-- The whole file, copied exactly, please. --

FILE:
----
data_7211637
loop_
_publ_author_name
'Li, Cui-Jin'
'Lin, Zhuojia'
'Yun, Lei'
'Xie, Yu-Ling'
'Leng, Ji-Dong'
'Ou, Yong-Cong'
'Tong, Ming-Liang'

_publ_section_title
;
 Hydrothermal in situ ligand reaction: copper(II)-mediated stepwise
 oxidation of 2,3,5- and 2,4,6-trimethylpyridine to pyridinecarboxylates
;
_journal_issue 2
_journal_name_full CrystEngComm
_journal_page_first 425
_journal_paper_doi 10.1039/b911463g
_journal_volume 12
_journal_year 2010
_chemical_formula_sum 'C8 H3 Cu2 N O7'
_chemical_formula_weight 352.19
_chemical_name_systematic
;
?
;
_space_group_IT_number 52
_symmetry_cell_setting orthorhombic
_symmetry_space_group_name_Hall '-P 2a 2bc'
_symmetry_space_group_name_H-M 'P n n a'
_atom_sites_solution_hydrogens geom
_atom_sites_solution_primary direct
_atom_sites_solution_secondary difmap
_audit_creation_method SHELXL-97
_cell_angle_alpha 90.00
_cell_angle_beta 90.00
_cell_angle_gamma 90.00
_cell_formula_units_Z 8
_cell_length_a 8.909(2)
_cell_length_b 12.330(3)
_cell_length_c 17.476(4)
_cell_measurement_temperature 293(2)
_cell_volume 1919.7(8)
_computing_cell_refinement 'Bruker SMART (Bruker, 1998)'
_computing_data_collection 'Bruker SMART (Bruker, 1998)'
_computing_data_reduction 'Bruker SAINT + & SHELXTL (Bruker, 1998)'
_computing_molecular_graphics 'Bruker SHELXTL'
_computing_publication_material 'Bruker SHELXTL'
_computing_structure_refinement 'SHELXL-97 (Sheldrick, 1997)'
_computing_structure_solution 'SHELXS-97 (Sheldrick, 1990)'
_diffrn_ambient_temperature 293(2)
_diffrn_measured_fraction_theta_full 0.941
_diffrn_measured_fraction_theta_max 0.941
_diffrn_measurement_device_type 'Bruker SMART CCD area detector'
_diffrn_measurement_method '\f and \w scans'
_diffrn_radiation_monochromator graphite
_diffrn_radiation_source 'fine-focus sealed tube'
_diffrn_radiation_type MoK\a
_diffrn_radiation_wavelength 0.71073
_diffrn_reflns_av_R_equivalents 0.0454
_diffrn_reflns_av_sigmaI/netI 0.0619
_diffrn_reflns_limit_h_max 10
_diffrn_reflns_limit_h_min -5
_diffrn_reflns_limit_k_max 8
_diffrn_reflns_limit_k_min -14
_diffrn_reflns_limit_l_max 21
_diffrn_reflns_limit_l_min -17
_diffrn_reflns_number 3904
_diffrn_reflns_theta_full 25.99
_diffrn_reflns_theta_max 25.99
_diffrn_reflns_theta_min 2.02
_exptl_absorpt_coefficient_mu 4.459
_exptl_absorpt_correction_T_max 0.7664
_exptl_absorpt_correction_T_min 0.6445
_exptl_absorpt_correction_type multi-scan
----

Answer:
data_7211637
loop_
_publ_author_name
'Li, Cui-Jin'
'Lin, Zhuojia'
'Yun, Lei'
'Xie, Yu-Ling'
'Leng, Ji-Dong'
'Ou, Yong-Cong'
'Tong, Ming-Liang'

_publ_section_title
;
 Hydrothermal in situ ligand reaction: copper(II)-mediated stepwise
 oxidation of 2,3,5- and 2,4,6-trimethylpyridine to pyridinecarboxylates
;
_journal_issue 2
_journal_name_full CrystEngComm
_journal_page_first 425
_journal_paper_doi 10.1039/b911463g
_journal_volume 12
_journal_year 2010
_chemical_formula_sum 'C8 H3 Cu2 N O7'
_chemical_formula_weight 352.19
_chemical_name_systematic
;
?
;
_space_group_IT_number 52
_symmetry_cell_setting orthorhombic
_symmetry_space_group_name_Hall '-P 2a 2bc'
_symmetry_space_group_name_H-M 'P n n a'
_atom_sites_solution_hydrogens geom
_atom_sites_solution_primary direct
_atom_sites_solution_secondary difmap
_audit_creation_method SHELXL-97
_cell_angle_alpha 90.00
_cell_angle_beta 90.00
_cell_angle_gamma 90.00
_cell_formula_units_Z 8
_cell_length_a 8.909(2)
_cell_length_b 12.330(3)
_cell_length_c 17.476(4)
_cell_measurement_temperature 293(2)
_cell_volume 1919.7(8)
_computing_cell_refinement 'Bruker SMART (Bruker, 1998)'
_computing_data_collection 'Bruker SMART (Bruker, 1998)'
_computing_data_reduction 'Bruker SAINT + & SHELXTL (Bruker, 1998)'
_computing_molecular_graphics 'Bruker SHELXTL'
_computing_publication_material 'Bruker SHELXTL'
_computing_structure_refinement 'SHELXL-97 (Sheldrick, 1997)'
_computing_structure_solution 'SHELXS-97 (Sheldrick, 1990)'
_diffrn_ambient_temperature 293(2)
_diffrn_measured_fraction_theta_full 0.941
_diffrn_measured_fraction_theta_max 0.941
_diffrn_measurement_device_type 'Bruker SMART CCD area detector'
_diffrn_measurement_method '\f and \w scans'
_diffrn_radiation_monochromator graphite
_diffrn_radiation_source 'fine-focus sealed tube'
_diffrn_radiation_type MoK\a
_diffrn_radiation_wavelength 0.71073
_diffrn_reflns_av_R_equivalents 0.0454
_diffrn_reflns_av_sigmaI/netI 0.0619
_diffrn_reflns_limit_h_max 10
_diffrn_reflns_limit_h_min -5
_diffrn_reflns_limit_k_max 8
_diffrn_reflns_limit_k_min -14
_diffrn_reflns_limit_l_max 21
_diffrn_reflns_limit_l_min -17
_diffrn_reflns_number 3904
_diffrn_reflns_theta_full 25.99
_diffrn_reflns_theta_max 25.99
_diffrn_reflns_theta_min 2.02
_exptl_absorpt_coefficient_mu 4.459
_exptl_absorpt_correction_T_max 0.7664
_exptl_absorpt_correction_T_min 0.6445
_exptl_absorpt_correction_type multi-scan